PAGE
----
I n the 1960s, I worked at Time-Life when everyone seemed to be named Astor or Auchincloss. I shared an office with another man for three years before he revealed he was gay. A month later, he invited me to an after-work super-WASP gay cocktail party in his mother's dilapidated town house (she was out of town). There I met a big strapping blond man of my age (26). He'd gone to Exeter and Colgate and made a considerable living as a broker and was engaged to be married. He was six-foot-three and had many, many teeth and a blond forelock and a thick neck and a chest nearly as prominent as his ass.

At the height of this preppy gay party, a cute recent grad from Harvard with a yellow bow tie sat down at the piano to play his way through some highlights from Gilbert and Sullivan; he was a member of the Blue Hill Troupe, an amateur charity organization devoted to doing a G & S operetta every spring (this year it was The Gondoliers). The crowd, however, knew H.M.S. Pinafore better, and my big blond basso broke into a zealous, strangely nonsatirical chorus of "He Is an Englishman."

His name was Bradley, and seldom had I met anyone more exuberantly self-satisfied. You could see he liked everything about himself, from his booming voice to his pointed canines to his dark blue suit and the blue-and-gold-striped suspenders that held up his trousers and that, once he removed his jacket and really got into frugging, he'd snap from time to time for rhythmic emphasis. He even closed his eyes and evinced a debutante's "Watusi overbite."

I've always been a sucker for big asses, especially big blond asses. I like it when the fabric is taut over those expansive curves. When you know those massive globes will be hairless except for a fine fuzz along the crack. When you realize you'll be able to weigh them in your hands like prize casabas. When the only "flaw" will be endearing silky marks that look like stitches and reveal where the guy used to be still fatter, much fatter, and where after serious dieting the loose skin had to crimp and shrink...

After the chipper little pianist tired of his operettas, someone put on Johnny Mathis and we all danced cheek to cheek. Bradley of course insisted on leading and he planted his size 14 hand on the small of my back and with a wink that looked like a neurological tic kept edging his long fingers down the back of my pants. He asked me if I was campaigning for Nixon.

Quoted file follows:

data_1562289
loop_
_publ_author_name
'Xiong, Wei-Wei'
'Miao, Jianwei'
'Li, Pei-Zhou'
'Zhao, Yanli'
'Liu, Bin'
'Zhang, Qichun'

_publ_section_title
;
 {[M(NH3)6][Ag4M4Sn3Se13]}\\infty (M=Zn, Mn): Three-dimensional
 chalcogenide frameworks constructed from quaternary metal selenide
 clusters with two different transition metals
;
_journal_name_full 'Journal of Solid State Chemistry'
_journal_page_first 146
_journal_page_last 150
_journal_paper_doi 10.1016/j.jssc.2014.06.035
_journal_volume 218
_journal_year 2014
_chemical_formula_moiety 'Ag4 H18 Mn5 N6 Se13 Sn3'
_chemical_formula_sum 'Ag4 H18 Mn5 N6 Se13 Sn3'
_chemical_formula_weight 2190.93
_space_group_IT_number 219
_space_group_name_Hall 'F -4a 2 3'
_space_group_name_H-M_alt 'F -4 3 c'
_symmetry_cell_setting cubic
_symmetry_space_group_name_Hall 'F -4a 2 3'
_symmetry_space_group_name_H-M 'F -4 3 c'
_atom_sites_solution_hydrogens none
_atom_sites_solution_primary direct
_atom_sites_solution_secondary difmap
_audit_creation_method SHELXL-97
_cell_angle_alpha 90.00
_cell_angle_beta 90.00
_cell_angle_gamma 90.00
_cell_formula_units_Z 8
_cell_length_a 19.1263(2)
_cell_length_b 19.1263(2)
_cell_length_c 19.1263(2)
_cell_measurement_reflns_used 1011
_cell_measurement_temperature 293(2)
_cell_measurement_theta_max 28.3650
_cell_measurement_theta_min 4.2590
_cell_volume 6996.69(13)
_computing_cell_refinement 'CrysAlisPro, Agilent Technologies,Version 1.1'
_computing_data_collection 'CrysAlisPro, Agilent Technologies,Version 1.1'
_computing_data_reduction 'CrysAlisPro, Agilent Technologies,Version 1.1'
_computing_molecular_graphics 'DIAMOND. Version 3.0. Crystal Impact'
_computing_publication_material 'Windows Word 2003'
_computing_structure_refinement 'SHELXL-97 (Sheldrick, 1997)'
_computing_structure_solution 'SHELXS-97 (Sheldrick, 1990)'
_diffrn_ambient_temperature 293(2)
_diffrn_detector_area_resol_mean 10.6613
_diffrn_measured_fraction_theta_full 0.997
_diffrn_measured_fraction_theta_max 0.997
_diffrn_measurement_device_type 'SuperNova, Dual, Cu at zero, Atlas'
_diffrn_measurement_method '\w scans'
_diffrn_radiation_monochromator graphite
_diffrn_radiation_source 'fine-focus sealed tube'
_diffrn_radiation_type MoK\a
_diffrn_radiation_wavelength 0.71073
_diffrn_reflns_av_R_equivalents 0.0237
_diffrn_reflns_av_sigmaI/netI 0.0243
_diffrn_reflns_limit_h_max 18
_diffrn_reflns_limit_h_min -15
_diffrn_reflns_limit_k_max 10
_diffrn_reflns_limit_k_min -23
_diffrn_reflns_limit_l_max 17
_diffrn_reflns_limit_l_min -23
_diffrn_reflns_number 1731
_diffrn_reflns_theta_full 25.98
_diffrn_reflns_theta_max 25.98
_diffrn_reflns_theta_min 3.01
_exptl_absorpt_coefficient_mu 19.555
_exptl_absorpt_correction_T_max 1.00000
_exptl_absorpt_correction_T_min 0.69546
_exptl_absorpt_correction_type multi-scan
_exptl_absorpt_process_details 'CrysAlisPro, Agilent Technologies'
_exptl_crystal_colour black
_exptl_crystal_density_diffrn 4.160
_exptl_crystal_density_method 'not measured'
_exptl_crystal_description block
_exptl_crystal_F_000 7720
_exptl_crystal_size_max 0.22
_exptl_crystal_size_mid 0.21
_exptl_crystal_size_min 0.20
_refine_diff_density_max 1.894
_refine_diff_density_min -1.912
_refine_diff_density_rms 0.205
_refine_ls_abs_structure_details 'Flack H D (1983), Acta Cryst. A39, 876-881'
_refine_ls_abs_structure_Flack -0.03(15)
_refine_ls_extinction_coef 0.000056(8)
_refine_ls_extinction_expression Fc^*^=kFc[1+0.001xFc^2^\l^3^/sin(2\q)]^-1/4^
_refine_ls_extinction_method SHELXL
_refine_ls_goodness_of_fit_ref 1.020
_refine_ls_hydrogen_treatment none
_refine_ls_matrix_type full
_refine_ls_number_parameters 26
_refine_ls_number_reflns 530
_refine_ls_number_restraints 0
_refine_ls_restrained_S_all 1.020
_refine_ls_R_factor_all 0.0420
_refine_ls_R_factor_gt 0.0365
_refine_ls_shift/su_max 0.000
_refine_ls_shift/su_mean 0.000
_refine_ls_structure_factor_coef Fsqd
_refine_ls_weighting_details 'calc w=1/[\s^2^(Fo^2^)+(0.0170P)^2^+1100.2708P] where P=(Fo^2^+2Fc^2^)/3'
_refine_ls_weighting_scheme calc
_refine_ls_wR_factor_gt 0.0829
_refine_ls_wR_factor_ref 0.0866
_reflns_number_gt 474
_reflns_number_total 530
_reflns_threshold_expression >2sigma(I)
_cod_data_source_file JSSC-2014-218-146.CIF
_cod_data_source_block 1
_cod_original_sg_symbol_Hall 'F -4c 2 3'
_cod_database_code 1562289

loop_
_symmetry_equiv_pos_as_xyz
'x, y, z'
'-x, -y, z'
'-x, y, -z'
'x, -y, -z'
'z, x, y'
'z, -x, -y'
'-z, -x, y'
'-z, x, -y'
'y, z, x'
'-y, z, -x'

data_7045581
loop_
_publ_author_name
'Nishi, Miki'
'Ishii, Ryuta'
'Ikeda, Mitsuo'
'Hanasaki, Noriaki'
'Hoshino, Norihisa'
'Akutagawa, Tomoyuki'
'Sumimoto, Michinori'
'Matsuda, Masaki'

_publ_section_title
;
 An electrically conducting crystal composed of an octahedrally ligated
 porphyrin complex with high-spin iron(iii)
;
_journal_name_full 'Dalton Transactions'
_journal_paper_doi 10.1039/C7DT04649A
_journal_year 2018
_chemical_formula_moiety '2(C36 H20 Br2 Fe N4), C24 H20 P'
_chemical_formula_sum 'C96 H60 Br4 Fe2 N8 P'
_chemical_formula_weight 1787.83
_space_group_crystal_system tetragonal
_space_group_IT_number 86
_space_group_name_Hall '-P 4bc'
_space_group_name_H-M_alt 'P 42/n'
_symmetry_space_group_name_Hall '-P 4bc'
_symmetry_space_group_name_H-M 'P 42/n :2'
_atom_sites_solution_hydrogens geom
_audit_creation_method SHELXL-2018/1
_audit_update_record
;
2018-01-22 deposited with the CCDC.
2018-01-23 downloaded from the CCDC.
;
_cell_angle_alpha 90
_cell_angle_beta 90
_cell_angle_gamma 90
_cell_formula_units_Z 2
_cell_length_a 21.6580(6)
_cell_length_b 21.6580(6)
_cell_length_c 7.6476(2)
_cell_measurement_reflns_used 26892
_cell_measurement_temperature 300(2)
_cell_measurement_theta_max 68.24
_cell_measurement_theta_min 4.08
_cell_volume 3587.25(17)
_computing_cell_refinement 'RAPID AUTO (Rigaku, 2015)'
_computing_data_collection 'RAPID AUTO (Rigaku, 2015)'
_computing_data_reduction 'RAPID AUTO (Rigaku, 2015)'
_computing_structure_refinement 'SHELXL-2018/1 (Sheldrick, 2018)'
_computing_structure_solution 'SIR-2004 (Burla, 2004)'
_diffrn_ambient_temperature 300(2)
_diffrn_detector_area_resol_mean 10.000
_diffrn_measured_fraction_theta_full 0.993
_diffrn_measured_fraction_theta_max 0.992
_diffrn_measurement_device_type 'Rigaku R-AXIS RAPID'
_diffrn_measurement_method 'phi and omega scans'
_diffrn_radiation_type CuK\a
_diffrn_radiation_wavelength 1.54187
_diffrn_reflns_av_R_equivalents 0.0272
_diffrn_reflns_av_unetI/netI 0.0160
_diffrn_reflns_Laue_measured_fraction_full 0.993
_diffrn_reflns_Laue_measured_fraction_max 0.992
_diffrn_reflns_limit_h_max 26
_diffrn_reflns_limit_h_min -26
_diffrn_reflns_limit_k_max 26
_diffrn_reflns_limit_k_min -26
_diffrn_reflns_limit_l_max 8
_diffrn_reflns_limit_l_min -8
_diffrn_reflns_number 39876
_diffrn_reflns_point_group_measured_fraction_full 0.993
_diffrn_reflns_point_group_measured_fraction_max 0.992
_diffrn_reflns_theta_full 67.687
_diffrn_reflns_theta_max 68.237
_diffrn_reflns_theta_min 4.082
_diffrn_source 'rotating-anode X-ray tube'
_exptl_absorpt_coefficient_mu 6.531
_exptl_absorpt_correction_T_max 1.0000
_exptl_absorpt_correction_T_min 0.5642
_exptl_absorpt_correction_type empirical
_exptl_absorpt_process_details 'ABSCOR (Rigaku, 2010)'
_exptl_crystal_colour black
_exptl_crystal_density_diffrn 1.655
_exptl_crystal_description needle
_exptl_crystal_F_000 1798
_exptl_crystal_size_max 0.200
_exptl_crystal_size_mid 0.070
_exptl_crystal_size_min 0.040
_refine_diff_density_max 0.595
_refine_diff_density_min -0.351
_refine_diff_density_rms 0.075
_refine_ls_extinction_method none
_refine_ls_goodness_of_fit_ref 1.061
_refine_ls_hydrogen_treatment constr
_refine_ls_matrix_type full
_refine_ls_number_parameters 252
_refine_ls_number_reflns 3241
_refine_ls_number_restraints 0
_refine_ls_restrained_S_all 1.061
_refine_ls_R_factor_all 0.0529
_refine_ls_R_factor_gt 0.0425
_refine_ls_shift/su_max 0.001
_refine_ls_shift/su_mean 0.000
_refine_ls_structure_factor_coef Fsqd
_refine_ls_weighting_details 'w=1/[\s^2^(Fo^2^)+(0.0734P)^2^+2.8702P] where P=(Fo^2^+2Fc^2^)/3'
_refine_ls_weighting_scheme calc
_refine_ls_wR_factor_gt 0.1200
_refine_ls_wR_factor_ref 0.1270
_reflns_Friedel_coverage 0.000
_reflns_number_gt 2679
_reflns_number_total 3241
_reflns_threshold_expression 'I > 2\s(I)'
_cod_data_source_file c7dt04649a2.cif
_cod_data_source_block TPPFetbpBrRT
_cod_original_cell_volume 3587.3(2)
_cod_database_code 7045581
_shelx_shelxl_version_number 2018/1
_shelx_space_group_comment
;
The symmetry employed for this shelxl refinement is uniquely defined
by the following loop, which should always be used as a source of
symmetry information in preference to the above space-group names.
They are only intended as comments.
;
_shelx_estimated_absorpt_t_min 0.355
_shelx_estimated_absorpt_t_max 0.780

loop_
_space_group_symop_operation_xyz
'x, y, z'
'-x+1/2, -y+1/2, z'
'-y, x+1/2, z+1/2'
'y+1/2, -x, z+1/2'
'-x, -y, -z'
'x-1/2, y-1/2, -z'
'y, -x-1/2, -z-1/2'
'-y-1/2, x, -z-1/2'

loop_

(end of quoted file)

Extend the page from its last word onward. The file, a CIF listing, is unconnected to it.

He was an enthusiastic kisser with lots of saliva and a tongue as active as an electric eel. When my hand brushed his crotch "by accident," I discovered under the cashmere another considerable charm of his person. I was willing to ignore the Nixon comment and make a date.

He came to my shabby apartment in "Needle Park," a stumbling ground for heroin addicts on the Upper West Side. I'd shooed my roommate away, and I made what I imagined was a WASP meal—everything white, from the asparagus to the chicken breast to the mashed potatoes to the vanilla ice cream, and lots of martinis and white wine.

After dinner, we "necked" on the couch for a few minutes before I carried him—yes, all 240 pounds of him—into the adjoining bedroom, because if he was Rhett Butler in the salon, he was Scarlett O'Hara in the boudoir. Soon I was deliriously fucking my first Republican. His kitty was a bit muddy, but I've never been a stickler about that—I liked the additional display of vulnerability, the sheer amateurishness.

Later, much later, I discovered that he had a male lover and that the two of them had married sisters, heiresses, both deaf, and that they'd go on long sailing trips with them on their yacht and that when the girls were down below, out of lip-reading range, the boys were free to guffaw about their naiveté. What a great game it all was, har har! I thought it sounded like one of the most sinister scenarios imaginable.

In the '70s, I was dating a cute boy and I invited him to the ballet. In the lobby, we were accosted by the now balding but still braying Bradley. He thumped me on the back. He was apparently alone. I introduced my date. With uncharacteristic curiosity, Bradley asked my date what he did for a living.

"I'm a hairdresser."

Bradley looked stunned and then said, with a huge blinding smile, "Oh. Good. My wife has her hair done. Frequently." And then, having performed the social niceties, he rushed off and I never saw him again. What a buffoon—but what a kitty! recommended

Edmund White is a novelist, biographer, playwright, critic, and infamous gossip. He lives in New York City and teaches at Princeton.